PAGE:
New research on methane leakage questions climate benefit of natural gas

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New research from scientists at NOAA and Carnegie-Mellon finds that natural gas production globally may be leaking enough methane to negate the climate benefits of gas over coal during the next two decades. Over a 20-year time period, methane is 86 times as potent a greenhouse gas as carbon dioxide.

Scientific American online reported June 26 (reposted from Climate Wire):

Leaky Methane Makes Natural Gas Bad for Global Warming

If leaks continue at present rates, natural gas may not help combat climate change

Natural gas fields globally may be leaking enough methane, a potent greenhouse gas, to make the fuel as polluting as coal for the climate over the next few decades, according to a pair of studies published last week.

An even worse finding for the United States in terms of greenhouse gases is that some of its oil and gas fields are emitting more methane than the industry does, on average, in the rest of the world, the research suggests.

"I would have thought that emissions in the U.S. should be relatively low compared to the global average," said Stefan Schwietzke, a researcher at the National Oceanic and Atmospheric Administration's Earth Systems Research Laboratory in Boulder, Colo., and lead author of the studies. "It is an industrialized country, probably using good technology, so why are emissions so high?" ...

The new research:

Stefan Schwietzke, et al., Natural Gas Fugitive Emissions Rates Constrained by Global Atmospheric Methane and Ethane, Environmental Science & Technology (American Chemical Society journal)

Stefan Schwietzke, et al., Global bottom-up fossil fuel fugitive methane and ethane emissions inventory for atmospheric modeling, ACS Sustainable Chemistry & Engineering

Prof. Robert Howarth at Cornell University, who has published research papers raising concerns about methane emissions from natural gas systems, argues that the proposed rule on carbon emissions from existing electric power plants, released by the Environmental Protection Agency for public comment on June 2, focuses on carbon dioxide but does not deal adequately with emissions of methane, a potent greenhouse gas. Howarth contends that the EPA plan "should be revised to reflect the importance of methane and the extent of methane emissions from using natural gas."

Scientific American/Climate Wire notes:

The Obama administration has supported the natural gas industry, in part for the fuel's climate benefits. Gas emits about half as much carbon dioxide as coal in the power plant, so the government has promoted gas as a transition fuel to a post-carbon future. ...

The fine print, however, is that natural gas may be as detrimental to the climate as coal in many ways. Its climate challenge lies not during electricity generation, but further upstream -- during extraction, processing and distribution of gas from the oil and gas wells to gas burners.

From wellheads, pipes, valves, compressors and various other equipment, gas wells leak raw methane, a greenhouse gas that is 86 times as potent as carbon dioxide over a 20-year time scale, according to the Intergovernmental Panel on Climate Change. ...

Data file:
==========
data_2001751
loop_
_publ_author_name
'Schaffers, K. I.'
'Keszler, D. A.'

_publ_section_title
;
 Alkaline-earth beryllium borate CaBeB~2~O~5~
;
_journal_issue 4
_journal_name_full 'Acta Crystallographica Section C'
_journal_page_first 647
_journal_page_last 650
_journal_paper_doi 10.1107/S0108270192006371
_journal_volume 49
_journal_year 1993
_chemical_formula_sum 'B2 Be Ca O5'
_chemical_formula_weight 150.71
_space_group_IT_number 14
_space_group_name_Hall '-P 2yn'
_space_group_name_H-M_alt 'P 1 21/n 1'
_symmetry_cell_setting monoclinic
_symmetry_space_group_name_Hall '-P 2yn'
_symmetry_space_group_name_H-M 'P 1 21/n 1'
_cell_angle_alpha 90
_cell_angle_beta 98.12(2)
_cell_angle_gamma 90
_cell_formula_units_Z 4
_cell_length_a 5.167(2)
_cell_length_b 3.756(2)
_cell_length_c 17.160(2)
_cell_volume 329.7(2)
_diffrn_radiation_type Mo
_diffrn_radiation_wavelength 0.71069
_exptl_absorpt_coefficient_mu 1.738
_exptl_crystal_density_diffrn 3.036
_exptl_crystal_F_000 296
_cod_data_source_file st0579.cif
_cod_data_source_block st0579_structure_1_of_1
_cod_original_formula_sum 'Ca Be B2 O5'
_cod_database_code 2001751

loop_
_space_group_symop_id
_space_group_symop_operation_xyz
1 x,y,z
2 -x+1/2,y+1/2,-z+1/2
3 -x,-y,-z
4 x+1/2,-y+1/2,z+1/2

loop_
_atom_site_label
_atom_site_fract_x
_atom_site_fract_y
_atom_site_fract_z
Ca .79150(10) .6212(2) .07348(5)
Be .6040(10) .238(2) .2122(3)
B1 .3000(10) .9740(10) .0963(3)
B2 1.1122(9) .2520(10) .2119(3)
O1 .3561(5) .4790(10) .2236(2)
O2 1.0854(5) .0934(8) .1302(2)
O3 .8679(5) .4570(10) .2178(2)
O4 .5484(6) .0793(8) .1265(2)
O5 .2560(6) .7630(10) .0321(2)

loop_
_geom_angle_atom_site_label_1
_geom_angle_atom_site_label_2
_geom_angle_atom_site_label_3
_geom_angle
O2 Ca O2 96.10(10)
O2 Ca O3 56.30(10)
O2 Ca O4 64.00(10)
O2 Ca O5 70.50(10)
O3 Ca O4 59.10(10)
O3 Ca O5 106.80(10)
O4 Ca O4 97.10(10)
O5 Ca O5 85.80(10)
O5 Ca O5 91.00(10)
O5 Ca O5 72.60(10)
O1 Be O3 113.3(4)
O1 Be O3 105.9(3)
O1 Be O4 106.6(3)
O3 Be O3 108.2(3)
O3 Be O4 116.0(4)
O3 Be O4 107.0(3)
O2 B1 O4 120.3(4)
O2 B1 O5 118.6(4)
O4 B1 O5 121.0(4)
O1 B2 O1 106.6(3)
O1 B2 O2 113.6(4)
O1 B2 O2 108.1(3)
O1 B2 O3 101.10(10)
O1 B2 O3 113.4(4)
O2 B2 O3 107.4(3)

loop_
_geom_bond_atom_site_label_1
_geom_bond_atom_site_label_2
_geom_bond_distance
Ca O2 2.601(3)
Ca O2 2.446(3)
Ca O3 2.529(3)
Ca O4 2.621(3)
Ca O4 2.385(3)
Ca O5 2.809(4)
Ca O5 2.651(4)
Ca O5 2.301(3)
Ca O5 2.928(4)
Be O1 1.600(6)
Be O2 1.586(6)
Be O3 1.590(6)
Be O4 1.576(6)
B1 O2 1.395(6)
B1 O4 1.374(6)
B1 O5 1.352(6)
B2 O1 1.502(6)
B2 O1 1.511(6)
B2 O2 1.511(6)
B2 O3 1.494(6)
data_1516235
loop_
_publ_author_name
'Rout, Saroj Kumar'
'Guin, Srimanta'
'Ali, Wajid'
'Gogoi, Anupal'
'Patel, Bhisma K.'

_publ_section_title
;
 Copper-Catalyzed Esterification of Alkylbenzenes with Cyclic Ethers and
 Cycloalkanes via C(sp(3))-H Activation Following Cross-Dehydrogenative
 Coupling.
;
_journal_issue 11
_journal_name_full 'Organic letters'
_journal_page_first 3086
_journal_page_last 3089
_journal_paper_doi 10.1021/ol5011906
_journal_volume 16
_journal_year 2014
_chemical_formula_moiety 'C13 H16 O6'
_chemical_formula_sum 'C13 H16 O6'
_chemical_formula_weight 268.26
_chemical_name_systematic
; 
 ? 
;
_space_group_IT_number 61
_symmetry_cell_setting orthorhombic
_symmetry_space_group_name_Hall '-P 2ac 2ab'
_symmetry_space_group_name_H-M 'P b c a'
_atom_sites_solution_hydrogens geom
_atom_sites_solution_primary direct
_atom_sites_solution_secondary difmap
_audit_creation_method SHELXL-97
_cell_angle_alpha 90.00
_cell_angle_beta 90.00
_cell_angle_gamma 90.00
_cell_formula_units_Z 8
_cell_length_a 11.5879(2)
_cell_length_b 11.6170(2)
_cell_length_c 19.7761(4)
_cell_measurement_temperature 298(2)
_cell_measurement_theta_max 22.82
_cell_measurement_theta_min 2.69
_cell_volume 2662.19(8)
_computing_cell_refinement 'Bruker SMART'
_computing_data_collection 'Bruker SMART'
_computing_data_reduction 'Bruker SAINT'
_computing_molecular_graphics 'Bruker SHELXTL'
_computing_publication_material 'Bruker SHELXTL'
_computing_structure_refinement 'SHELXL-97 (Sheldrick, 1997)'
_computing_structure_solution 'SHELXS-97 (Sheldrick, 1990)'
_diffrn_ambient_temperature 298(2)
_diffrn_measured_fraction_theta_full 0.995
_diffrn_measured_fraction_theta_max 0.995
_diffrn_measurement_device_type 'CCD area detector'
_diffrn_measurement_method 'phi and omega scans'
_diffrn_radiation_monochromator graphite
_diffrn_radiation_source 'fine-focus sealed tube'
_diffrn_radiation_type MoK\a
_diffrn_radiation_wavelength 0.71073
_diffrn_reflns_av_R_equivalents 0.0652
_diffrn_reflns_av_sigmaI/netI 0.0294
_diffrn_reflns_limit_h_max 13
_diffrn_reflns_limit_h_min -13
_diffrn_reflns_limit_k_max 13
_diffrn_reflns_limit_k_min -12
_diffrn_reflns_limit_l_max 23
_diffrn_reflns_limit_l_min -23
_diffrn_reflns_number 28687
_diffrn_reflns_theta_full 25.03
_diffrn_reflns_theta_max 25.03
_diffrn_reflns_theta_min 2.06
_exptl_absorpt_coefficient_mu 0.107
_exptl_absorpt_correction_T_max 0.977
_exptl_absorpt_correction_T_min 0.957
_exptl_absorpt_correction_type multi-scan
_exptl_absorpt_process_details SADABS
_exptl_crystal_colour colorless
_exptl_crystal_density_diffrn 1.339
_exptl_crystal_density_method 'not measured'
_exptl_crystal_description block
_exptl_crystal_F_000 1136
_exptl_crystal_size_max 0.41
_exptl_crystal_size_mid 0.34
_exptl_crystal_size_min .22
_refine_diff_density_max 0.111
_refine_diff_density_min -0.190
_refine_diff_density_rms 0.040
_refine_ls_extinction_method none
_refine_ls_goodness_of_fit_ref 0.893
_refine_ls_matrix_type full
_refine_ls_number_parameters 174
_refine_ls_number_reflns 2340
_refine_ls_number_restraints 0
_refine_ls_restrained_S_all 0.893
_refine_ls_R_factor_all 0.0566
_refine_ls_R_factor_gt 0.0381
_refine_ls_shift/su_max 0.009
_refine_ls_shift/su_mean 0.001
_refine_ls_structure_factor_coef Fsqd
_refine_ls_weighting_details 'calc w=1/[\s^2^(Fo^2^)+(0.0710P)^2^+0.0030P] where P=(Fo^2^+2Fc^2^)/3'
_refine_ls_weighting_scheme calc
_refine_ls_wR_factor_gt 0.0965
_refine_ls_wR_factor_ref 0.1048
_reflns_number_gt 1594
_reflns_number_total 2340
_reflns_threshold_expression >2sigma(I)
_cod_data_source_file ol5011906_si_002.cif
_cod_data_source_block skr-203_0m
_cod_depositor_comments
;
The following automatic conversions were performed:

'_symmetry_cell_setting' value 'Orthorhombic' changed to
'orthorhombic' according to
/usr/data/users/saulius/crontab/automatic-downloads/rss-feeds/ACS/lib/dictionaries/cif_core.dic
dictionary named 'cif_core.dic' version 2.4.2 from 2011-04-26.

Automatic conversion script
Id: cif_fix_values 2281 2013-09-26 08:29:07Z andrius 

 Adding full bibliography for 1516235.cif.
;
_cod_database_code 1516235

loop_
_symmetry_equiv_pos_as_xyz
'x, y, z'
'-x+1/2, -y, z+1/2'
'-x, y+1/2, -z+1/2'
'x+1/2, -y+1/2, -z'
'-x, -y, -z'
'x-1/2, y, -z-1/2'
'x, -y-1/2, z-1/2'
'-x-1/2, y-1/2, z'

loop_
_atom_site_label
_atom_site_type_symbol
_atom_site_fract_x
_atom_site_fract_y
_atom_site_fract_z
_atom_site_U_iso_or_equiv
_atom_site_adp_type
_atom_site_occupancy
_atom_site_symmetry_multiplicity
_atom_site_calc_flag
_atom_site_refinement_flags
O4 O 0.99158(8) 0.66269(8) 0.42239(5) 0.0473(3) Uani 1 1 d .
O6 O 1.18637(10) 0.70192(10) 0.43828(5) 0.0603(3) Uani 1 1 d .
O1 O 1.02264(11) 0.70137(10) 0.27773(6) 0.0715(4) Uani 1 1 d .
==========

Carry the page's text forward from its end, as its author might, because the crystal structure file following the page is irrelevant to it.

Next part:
Using real-world global data, his models suggest that natural gas producers are leaking to the atmosphere, on average, between 2 and 4 percent of the natural gas they produce. ...

Various life-cycle analyses have found that in order for gas to be better than coal for the climate, the methane leakage rate has to be less than 3 percent. That overlaps the leakage found by Schwietzke.

Significantly ramping up production of natural gas from fracking is clearly an essential component of meeting the Obama administration’s 2020 goal for reducing U.S. greenhouse gas emissions “in the range of 17%” below the 2005 level. The administration is relying on currently low-cost natural gas to displace coal in electricity generation.

But how much does fuel-switching from coal to natural gas contribute to climate change mitigation, if at all? Can we really expect to substantially reduce total U.S. methane emissions while undergoing a major, rapid expansion in natural gas production? Will promoting the rapid expansion of low-cost natural gas undermine the introduction of renewable energy and energy efficiency measures, and thus undermine longer-term efforts to curb emissions and phase out fossil fuels?

See also:

Joe Romm, Climate Progress: Up To A Million Abandoned Wells In Pennsylvania Spew Heat-Trapping Methane

Another week, another bombshell study supporting the conclusion that natural gas has no net climate benefit in any timescale that matters to humanity.

This time it’s a Princeton thesis, which finds “Methane emissions from abandoned oil and gas [AOG] wells appear to be a significant source of methane emissions to the atmosphere.”

Joe Romm at Climate Progress: Bridge Or Gangplank? Study Finds Methane Leakage From Gas Fields High Enough To Gut Climate Benefit

Earlier post:

On the role of methane in EPA's draft rule on carbon emissions

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One Response to New research on methane leakage questions climate benefit of natural gas

  1. Too bad the first paper is behind a paywall. However, it seems to me the optimum solution is to have regulations to avoid methane leaks. This can be checked with calibrated sensors which report the methane concentrations at each site via telemetry to a secure data base.

    I think you forget that natural gas turbines are enablers for renewables such as wind and solar energy because gas turbines are the only technology we have which can be put on line very fast when the wind dies or the sun goes down. When I look at the way natural gas performs coupled to wind there's no comparison. The only option I can see works better is hydropower.

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